Why You Should Add Cinnamon to Your Dish


Cinnamon is an aromatic spice long been used in cooking, especially baked goods. But, did you know it can help burn fat and reduce blood sugar? That’s right! A new study done by the University of Michigan found that cinnamaldehyde, the oil that gives cinnamon its flavor, improves metabolic function by inducing thermogenesis (the burning of fat).(1) Additionally, numerous studies have concluded that cinnamon may reduce blood sugar. A 2016 study published in the Journal of Intercultural Ethnopharmacology found that consuming 1 g of cinnamon for 12 weeks reduced fasting blood sugar levels in participants.(2)


While putting and entire gram of cinnamon on your food may not be an option, you can utilize it throughout your day or opt for capsules. Cinnamon seems synonymous with baked goods, which aren’t going to help you reach your weight or blood sugar goals. However, adding cinnamon to other dishes, like stews, grains and salads will add a little extra pizzazz, while helping you reach your goals.


Cinnamon has also been used medicinally for thousands of years. It is an antioxidant that carries anti-inflammatory and immune-boosting properties, making it a great option for disease prevention. One tablespoon of cinnamon contains 4 grams of fiber with 68% of your recommended daily allowance (RDA) of manganese, 8% RDA of calcium, 4% RDA of iron and 3% RDA of vitamin K, along with several other nutrients. So, be sure to get your daily dose of cinnamon this Holiday Season and beyond.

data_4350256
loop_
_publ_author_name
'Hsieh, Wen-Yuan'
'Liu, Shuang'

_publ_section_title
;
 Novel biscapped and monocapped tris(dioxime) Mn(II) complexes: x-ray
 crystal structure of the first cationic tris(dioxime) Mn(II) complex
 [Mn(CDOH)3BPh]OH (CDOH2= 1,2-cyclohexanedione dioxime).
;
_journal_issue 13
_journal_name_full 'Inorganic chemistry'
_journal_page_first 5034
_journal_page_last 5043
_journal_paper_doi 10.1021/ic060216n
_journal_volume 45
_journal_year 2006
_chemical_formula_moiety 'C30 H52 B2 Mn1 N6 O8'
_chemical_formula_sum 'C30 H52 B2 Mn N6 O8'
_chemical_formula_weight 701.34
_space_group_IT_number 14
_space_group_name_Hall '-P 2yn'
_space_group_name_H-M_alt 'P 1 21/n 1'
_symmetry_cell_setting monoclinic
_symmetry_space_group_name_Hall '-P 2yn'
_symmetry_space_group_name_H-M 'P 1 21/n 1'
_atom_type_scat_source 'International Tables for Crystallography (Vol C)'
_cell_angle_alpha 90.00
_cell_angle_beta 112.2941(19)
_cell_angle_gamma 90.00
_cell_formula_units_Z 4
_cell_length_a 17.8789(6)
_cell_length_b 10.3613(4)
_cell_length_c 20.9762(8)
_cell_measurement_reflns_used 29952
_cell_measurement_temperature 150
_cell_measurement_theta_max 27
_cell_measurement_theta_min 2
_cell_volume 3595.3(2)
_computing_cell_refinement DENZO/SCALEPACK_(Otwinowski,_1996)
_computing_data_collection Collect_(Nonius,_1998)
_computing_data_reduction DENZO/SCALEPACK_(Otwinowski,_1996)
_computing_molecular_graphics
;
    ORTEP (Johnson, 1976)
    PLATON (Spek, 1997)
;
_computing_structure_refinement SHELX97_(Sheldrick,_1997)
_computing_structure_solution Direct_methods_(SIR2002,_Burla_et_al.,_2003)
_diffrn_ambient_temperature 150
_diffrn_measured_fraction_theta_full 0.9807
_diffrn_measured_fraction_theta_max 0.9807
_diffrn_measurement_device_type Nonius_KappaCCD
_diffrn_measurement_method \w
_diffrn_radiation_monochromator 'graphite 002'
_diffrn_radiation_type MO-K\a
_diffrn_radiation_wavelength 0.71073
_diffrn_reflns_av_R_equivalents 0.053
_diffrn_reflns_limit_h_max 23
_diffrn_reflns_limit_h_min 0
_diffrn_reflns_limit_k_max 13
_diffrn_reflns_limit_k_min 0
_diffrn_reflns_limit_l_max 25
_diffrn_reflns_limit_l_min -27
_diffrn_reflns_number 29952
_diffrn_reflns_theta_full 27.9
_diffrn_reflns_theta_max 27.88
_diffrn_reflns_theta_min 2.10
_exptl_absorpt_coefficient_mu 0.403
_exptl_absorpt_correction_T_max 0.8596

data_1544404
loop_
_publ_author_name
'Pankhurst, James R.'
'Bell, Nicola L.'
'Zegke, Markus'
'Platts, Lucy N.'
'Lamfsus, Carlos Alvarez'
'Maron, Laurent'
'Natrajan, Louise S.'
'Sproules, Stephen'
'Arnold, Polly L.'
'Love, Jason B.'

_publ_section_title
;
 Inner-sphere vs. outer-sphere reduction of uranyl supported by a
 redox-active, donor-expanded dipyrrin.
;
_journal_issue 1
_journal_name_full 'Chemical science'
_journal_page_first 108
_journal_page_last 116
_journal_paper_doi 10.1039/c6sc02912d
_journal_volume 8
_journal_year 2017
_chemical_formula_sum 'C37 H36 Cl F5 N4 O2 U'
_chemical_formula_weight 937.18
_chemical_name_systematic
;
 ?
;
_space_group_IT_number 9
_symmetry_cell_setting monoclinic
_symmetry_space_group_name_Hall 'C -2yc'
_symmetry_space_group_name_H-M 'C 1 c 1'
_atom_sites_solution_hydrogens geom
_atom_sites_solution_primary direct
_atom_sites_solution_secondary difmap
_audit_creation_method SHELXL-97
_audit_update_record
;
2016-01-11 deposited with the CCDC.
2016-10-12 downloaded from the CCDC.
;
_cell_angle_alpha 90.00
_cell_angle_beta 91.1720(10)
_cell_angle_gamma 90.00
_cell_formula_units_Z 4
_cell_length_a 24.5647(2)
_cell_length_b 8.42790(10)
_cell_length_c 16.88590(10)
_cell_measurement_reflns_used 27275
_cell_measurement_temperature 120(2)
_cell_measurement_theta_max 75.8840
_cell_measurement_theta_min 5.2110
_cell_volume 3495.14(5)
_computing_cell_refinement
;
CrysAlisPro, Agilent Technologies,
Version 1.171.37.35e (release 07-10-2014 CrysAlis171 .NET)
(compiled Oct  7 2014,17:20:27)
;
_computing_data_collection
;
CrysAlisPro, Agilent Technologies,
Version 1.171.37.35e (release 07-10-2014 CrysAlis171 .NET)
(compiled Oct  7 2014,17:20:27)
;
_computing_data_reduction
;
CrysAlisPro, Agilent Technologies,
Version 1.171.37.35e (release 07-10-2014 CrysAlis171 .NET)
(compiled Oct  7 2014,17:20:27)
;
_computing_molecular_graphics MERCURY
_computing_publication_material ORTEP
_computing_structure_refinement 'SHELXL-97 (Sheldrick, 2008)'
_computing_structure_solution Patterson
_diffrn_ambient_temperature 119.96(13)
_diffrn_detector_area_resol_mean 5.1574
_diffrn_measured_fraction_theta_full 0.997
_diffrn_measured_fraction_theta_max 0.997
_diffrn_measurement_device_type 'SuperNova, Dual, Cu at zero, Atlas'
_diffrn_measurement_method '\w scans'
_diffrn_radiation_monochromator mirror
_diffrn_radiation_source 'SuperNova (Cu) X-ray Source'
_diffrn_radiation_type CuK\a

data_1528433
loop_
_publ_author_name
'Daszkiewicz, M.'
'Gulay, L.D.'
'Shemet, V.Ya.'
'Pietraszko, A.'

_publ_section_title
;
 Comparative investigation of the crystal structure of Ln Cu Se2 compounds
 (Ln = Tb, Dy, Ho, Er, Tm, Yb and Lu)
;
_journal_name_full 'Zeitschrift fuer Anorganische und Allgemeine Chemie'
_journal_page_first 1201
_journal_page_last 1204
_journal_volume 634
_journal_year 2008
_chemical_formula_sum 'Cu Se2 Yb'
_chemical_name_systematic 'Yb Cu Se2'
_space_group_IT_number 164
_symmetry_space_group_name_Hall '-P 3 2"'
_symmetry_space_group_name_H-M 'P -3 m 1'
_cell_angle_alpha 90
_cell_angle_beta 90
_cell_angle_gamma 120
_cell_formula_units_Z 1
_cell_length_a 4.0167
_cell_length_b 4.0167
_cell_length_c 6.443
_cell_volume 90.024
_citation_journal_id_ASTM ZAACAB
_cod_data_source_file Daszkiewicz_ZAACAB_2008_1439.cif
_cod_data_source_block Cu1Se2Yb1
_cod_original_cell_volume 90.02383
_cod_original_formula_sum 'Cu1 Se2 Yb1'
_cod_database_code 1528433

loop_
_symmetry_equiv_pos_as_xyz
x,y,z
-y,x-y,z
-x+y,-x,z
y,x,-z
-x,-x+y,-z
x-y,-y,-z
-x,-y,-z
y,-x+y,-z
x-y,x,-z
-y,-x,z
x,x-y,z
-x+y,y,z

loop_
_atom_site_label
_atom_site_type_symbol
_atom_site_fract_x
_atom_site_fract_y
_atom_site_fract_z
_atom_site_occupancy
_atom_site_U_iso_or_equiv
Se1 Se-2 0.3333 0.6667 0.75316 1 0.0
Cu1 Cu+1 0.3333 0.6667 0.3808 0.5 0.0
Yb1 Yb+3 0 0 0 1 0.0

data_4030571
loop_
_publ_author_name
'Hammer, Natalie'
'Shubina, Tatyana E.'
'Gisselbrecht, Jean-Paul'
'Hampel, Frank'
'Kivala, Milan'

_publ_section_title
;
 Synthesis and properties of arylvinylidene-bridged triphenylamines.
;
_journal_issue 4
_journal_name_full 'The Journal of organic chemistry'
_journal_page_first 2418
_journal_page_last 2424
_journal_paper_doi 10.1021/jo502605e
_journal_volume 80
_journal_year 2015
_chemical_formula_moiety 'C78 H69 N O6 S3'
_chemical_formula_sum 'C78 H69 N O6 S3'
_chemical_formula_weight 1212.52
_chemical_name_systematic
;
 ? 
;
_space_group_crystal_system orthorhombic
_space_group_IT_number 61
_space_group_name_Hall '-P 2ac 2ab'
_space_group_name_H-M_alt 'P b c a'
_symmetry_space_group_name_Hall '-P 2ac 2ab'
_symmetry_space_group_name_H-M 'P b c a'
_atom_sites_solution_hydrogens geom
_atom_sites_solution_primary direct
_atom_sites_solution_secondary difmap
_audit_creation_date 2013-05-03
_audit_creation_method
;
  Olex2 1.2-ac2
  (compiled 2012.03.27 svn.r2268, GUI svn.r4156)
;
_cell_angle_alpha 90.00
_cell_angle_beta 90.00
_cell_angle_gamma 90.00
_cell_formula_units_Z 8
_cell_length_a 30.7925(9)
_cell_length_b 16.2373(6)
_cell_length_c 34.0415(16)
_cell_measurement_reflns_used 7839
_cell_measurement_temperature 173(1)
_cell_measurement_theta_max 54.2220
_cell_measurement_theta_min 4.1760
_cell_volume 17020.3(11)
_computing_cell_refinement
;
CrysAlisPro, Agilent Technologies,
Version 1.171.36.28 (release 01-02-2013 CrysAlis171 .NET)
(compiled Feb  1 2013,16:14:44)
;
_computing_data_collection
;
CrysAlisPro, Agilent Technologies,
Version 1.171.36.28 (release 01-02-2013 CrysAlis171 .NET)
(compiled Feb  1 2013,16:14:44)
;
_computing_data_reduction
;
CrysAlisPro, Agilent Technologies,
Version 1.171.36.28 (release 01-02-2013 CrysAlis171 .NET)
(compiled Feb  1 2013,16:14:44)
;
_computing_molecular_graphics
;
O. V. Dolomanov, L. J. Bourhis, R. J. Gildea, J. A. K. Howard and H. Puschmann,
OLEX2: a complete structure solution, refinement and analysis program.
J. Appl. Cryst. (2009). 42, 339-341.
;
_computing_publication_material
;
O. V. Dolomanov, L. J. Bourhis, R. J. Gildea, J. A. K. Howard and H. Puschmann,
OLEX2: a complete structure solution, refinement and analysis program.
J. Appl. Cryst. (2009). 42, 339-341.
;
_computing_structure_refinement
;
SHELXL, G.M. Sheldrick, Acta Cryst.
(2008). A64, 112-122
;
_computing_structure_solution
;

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References:

  1. Juan Jiang, Margo P. Emont, Heejin Jun, Xiaona Qiao, Jiling Liao, Dong-il Kim, Jun Wu. Cinnamaldehyde induces fat cell-autonomous thermogenesis and metabolic reprogramming. Metabolism, 2017; 77: 58 DOI: 10.1016/j.metabol.2017.08.006

  2. Department of Pharmacology, Al-Kindy College of Medicine, University of Baghdad, Baghdad, Iraq. Anti-diabetic and antioxidant effect of cinnamon in poorly controlled type-2 diabetic Iraqi patients: A randomized, placebo-controlled clinical trial. J Intercult Ethnopharmacol. 2016 Feb 21;5(2):108-13. doi: 10.5455/jice.20160217044511. eCollection 2016 Mar-Apr.

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